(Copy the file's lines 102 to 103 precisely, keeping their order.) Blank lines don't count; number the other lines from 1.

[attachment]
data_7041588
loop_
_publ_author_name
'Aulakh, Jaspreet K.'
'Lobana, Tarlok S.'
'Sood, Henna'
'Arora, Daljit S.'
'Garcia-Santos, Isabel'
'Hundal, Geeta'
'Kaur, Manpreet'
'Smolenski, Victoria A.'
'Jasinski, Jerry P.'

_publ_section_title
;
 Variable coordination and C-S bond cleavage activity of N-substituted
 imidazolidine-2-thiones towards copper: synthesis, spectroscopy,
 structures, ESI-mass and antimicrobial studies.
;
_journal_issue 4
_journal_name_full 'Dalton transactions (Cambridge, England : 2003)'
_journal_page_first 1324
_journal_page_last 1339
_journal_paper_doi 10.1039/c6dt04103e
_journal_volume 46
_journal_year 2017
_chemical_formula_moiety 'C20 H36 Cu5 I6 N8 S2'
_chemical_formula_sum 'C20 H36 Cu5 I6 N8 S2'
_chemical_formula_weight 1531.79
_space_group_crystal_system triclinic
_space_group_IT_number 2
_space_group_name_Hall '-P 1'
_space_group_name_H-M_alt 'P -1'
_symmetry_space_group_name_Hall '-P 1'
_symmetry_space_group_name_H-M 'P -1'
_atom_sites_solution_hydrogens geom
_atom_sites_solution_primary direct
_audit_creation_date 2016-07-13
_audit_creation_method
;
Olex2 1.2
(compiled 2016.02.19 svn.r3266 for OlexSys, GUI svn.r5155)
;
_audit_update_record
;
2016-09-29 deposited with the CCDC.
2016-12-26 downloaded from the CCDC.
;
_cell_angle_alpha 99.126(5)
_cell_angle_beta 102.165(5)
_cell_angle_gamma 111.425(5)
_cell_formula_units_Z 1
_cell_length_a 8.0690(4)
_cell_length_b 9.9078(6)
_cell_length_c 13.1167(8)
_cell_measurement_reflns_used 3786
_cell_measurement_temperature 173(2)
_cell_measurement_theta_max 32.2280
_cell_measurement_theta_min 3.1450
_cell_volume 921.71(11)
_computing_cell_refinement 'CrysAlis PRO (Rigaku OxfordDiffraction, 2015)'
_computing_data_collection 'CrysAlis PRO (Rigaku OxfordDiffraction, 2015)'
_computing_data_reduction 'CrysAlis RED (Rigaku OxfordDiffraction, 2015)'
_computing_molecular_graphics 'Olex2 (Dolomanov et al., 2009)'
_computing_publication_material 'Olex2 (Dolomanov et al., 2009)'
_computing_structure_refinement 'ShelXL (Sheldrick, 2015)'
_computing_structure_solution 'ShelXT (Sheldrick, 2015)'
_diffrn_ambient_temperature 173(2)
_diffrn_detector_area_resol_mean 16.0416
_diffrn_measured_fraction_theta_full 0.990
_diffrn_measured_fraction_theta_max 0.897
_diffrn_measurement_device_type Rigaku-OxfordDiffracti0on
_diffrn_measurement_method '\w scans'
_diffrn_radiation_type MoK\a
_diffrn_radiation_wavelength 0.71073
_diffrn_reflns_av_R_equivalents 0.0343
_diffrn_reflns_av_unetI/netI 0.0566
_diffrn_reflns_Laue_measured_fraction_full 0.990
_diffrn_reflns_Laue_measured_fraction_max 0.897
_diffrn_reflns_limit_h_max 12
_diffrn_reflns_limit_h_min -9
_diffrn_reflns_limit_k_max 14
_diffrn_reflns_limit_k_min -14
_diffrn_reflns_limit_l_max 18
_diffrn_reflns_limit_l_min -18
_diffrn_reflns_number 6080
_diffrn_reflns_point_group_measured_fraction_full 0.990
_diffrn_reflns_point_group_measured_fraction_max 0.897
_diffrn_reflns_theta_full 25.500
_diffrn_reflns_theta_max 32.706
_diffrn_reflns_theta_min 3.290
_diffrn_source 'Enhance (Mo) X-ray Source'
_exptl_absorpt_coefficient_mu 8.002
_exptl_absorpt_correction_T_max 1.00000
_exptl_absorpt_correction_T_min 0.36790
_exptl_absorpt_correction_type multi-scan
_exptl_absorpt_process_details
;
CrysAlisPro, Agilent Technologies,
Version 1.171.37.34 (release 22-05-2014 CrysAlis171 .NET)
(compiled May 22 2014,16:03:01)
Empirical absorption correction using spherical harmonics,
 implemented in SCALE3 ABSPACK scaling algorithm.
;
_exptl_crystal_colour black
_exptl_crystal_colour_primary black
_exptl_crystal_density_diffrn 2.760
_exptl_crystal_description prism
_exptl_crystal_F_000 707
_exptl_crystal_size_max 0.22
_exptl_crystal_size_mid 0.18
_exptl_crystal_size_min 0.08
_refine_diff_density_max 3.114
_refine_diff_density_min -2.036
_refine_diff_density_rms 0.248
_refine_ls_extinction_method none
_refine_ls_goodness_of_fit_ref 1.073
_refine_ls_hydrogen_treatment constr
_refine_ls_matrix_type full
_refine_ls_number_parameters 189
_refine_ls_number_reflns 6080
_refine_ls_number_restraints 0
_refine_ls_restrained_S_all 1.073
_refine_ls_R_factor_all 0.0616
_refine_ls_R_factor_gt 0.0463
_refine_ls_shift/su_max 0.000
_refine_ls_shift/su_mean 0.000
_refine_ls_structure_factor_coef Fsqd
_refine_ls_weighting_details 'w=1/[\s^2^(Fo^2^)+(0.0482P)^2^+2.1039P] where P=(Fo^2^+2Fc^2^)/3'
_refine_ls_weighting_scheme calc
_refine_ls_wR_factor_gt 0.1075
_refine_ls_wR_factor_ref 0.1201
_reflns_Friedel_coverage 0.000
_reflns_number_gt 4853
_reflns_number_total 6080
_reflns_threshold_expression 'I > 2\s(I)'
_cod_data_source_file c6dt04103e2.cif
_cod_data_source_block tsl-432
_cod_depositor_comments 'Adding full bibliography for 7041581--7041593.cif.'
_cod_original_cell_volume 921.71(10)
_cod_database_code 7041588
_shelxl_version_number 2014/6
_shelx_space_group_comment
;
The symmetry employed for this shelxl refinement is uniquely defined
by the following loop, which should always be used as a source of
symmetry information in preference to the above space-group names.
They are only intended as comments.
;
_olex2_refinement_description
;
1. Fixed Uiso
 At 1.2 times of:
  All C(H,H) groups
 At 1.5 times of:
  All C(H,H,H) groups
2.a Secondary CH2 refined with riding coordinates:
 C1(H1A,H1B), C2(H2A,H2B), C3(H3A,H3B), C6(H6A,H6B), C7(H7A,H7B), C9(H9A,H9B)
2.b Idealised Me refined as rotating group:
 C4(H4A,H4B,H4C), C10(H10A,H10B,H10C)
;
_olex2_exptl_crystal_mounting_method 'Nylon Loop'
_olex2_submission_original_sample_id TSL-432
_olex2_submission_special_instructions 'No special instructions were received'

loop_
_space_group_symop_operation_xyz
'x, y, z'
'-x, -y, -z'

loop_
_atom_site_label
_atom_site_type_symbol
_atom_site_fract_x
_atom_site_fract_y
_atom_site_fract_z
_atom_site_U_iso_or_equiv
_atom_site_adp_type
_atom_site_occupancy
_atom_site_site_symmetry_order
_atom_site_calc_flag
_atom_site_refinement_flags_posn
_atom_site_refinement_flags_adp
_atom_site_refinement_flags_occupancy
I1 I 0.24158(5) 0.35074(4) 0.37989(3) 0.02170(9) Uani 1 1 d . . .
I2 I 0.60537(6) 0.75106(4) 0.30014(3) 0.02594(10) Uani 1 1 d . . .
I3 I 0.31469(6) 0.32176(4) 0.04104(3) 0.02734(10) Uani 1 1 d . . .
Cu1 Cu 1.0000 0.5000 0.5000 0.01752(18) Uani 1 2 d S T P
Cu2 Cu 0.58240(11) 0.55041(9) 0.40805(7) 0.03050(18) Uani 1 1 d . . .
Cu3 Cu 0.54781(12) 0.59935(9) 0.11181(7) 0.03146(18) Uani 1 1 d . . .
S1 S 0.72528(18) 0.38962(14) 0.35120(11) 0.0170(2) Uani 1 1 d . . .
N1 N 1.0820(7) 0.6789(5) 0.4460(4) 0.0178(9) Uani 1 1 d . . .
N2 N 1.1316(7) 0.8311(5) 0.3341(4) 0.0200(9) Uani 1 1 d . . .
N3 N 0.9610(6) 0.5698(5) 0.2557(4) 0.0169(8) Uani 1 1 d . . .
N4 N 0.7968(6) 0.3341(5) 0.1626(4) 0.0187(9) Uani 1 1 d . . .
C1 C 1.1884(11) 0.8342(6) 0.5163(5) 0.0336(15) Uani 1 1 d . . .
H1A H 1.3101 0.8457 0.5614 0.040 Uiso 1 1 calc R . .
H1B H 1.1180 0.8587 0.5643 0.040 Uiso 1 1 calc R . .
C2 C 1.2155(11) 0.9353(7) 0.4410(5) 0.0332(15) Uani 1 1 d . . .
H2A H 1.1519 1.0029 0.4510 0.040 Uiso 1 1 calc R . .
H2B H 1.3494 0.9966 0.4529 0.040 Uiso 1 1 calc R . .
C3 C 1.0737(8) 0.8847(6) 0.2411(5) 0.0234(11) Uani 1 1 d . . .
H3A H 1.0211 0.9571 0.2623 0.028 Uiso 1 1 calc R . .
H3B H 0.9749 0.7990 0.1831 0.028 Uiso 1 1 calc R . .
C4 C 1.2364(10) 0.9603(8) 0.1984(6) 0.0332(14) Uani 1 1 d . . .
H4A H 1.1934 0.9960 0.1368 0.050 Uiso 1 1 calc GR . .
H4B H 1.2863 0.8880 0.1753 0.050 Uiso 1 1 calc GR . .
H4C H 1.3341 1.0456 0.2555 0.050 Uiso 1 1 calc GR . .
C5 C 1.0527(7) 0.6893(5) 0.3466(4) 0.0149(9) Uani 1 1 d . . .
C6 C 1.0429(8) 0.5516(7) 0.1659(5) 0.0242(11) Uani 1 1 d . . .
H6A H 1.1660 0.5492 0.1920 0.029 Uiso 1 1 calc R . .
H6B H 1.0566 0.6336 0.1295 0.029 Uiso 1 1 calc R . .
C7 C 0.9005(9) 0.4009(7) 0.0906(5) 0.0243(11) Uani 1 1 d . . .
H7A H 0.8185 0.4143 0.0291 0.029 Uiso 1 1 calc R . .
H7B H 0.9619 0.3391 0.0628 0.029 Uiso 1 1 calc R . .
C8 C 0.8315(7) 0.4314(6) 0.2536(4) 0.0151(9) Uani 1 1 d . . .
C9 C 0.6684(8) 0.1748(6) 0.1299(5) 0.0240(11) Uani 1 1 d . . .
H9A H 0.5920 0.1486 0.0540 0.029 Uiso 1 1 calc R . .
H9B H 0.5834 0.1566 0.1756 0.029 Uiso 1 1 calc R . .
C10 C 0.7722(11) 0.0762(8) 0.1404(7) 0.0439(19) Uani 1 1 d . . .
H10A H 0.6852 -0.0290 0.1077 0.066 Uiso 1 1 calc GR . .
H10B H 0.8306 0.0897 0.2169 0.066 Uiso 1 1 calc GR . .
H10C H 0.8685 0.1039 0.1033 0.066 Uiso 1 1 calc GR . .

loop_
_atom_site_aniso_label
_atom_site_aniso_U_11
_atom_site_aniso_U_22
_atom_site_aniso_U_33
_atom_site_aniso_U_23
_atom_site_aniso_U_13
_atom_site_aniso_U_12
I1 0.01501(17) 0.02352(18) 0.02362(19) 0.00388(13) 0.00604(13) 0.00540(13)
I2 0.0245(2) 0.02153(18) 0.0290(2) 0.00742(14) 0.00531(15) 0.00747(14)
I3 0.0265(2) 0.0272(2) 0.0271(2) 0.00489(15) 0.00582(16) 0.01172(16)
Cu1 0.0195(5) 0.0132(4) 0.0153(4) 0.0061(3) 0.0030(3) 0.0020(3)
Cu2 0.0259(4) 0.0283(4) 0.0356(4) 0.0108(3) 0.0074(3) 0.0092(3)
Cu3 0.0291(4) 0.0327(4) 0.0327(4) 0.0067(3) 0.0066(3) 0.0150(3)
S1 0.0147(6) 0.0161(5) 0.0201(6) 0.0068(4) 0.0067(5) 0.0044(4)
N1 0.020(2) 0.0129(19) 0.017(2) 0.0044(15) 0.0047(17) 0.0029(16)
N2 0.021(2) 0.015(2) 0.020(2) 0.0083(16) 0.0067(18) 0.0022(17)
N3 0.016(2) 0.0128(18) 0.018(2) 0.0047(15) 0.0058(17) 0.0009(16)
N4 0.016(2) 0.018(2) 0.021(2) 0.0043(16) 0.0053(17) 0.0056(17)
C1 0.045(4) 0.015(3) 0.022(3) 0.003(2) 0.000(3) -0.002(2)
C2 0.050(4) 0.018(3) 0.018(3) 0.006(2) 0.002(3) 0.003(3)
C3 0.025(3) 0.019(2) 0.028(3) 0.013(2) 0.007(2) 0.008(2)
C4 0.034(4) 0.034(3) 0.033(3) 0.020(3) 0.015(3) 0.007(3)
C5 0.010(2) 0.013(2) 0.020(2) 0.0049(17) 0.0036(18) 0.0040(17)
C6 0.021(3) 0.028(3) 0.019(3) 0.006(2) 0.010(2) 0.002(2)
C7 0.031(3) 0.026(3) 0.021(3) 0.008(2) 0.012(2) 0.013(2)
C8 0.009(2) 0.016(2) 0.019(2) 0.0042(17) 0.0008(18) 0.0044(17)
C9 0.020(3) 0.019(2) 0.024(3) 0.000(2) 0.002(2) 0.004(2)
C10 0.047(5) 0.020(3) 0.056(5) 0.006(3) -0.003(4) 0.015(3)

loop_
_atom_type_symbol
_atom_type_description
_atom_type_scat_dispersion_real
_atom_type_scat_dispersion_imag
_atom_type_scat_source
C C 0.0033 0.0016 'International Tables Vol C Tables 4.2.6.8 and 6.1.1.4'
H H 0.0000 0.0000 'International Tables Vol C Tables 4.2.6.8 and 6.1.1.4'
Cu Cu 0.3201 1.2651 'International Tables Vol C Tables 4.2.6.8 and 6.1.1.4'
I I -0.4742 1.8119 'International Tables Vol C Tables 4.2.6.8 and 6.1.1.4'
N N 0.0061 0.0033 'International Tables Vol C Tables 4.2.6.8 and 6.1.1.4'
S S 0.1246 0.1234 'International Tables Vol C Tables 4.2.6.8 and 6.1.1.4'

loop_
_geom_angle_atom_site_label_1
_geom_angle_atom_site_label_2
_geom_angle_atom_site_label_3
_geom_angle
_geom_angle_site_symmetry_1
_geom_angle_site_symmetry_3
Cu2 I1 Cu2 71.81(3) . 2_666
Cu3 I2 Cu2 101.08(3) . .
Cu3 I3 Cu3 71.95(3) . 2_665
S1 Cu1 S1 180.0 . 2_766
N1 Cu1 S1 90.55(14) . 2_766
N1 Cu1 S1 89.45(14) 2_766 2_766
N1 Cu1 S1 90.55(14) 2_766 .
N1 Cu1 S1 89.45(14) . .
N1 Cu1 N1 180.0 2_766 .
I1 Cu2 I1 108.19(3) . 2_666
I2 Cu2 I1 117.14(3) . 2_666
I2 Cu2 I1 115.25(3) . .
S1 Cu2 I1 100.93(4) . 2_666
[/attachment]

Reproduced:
 implemented in SCALE3 ABSPACK scaling algorithm.
;